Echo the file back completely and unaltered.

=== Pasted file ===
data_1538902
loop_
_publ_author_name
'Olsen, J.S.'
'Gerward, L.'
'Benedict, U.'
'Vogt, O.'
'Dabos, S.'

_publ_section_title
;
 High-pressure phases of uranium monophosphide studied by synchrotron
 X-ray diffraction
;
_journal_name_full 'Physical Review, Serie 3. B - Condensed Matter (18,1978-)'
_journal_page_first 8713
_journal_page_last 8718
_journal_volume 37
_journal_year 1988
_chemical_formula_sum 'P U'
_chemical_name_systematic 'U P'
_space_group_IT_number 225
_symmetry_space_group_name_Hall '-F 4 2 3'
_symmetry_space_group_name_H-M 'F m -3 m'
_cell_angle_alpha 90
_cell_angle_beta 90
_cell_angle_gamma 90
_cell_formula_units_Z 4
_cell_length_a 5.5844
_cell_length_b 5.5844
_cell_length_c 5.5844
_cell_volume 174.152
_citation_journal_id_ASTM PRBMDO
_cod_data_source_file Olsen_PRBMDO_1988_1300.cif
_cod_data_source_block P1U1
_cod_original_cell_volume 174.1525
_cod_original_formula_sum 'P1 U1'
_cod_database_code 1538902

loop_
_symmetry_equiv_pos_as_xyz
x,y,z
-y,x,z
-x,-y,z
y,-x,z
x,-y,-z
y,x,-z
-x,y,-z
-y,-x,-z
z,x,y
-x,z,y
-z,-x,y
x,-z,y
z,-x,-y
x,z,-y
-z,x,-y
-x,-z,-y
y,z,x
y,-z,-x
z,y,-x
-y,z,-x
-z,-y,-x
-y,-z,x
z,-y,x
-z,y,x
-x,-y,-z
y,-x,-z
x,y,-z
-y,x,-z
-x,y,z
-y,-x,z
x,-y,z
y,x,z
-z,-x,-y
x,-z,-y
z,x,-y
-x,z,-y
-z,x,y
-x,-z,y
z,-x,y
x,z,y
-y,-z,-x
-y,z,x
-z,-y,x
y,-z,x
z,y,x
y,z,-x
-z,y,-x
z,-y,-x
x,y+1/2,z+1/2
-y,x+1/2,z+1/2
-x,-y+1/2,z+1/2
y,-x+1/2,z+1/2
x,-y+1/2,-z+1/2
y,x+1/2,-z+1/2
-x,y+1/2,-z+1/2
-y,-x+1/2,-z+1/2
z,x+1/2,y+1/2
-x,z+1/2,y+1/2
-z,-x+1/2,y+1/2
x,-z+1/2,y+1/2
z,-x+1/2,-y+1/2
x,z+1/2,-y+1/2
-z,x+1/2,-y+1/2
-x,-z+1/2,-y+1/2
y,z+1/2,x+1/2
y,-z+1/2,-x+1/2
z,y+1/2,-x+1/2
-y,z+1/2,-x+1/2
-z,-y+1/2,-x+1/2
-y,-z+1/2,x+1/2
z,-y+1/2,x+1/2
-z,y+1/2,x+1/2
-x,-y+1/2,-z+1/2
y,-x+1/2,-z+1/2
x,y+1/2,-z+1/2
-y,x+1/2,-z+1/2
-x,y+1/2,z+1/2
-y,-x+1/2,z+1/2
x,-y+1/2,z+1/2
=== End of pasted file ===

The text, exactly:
data_1538902
loop_
_publ_author_name
'Olsen, J.S.'
'Gerward, L.'
'Benedict, U.'
'Vogt, O.'
'Dabos, S.'

_publ_section_title
;
 High-pressure phases of uranium monophosphide studied by synchrotron
 X-ray diffraction
;
_journal_name_full 'Physical Review, Serie 3. B - Condensed Matter (18,1978-)'
_journal_page_first 8713
_journal_page_last 8718
_journal_volume 37
_journal_year 1988
_chemical_formula_sum 'P U'
_chemical_name_systematic 'U P'
_space_group_IT_number 225
_symmetry_space_group_name_Hall '-F 4 2 3'
_symmetry_space_group_name_H-M 'F m -3 m'
_cell_angle_alpha 90
_cell_angle_beta 90
_cell_angle_gamma 90
_cell_formula_units_Z 4
_cell_length_a 5.5844
_cell_length_b 5.5844
_cell_length_c 5.5844
_cell_volume 174.152
_citation_journal_id_ASTM PRBMDO
_cod_data_source_file Olsen_PRBMDO_1988_1300.cif
_cod_data_source_block P1U1
_cod_original_cell_volume 174.1525
_cod_original_formula_sum 'P1 U1'
_cod_database_code 1538902

loop_
_symmetry_equiv_pos_as_xyz
x,y,z
-y,x,z
-x,-y,z
y,-x,z
x,-y,-z
y,x,-z
-x,y,-z
-y,-x,-z
z,x,y
-x,z,y
-z,-x,y
x,-z,y
z,-x,-y
x,z,-y
-z,x,-y
-x,-z,-y
y,z,x
y,-z,-x
z,y,-x
-y,z,-x
-z,-y,-x
-y,-z,x
z,-y,x
-z,y,x
-x,-y,-z
y,-x,-z
x,y,-z
-y,x,-z
-x,y,z
-y,-x,z
x,-y,z
y,x,z
-z,-x,-y
x,-z,-y
z,x,-y
-x,z,-y
-z,x,y
-x,-z,y
z,-x,y
x,z,y
-y,-z,-x
-y,z,x
-z,-y,x
y,-z,x
z,y,x
y,z,-x
-z,y,-x
z,-y,-x
x,y+1/2,z+1/2
-y,x+1/2,z+1/2
-x,-y+1/2,z+1/2
y,-x+1/2,z+1/2
x,-y+1/2,-z+1/2
y,x+1/2,-z+1/2
-x,y+1/2,-z+1/2
-y,-x+1/2,-z+1/2
z,x+1/2,y+1/2
-x,z+1/2,y+1/2
-z,-x+1/2,y+1/2
x,-z+1/2,y+1/2
z,-x+1/2,-y+1/2
x,z+1/2,-y+1/2
-z,x+1/2,-y+1/2
-x,-z+1/2,-y+1/2
y,z+1/2,x+1/2
y,-z+1/2,-x+1/2
z,y+1/2,-x+1/2
-y,z+1/2,-x+1/2
-z,-y+1/2,-x+1/2
-y,-z+1/2,x+1/2
z,-y+1/2,x+1/2
-z,y+1/2,x+1/2
-x,-y+1/2,-z+1/2
y,-x+1/2,-z+1/2
x,y+1/2,-z+1/2
-y,x+1/2,-z+1/2
-x,y+1/2,z+1/2
-y,-x+1/2,z+1/2
x,-y+1/2,z+1/2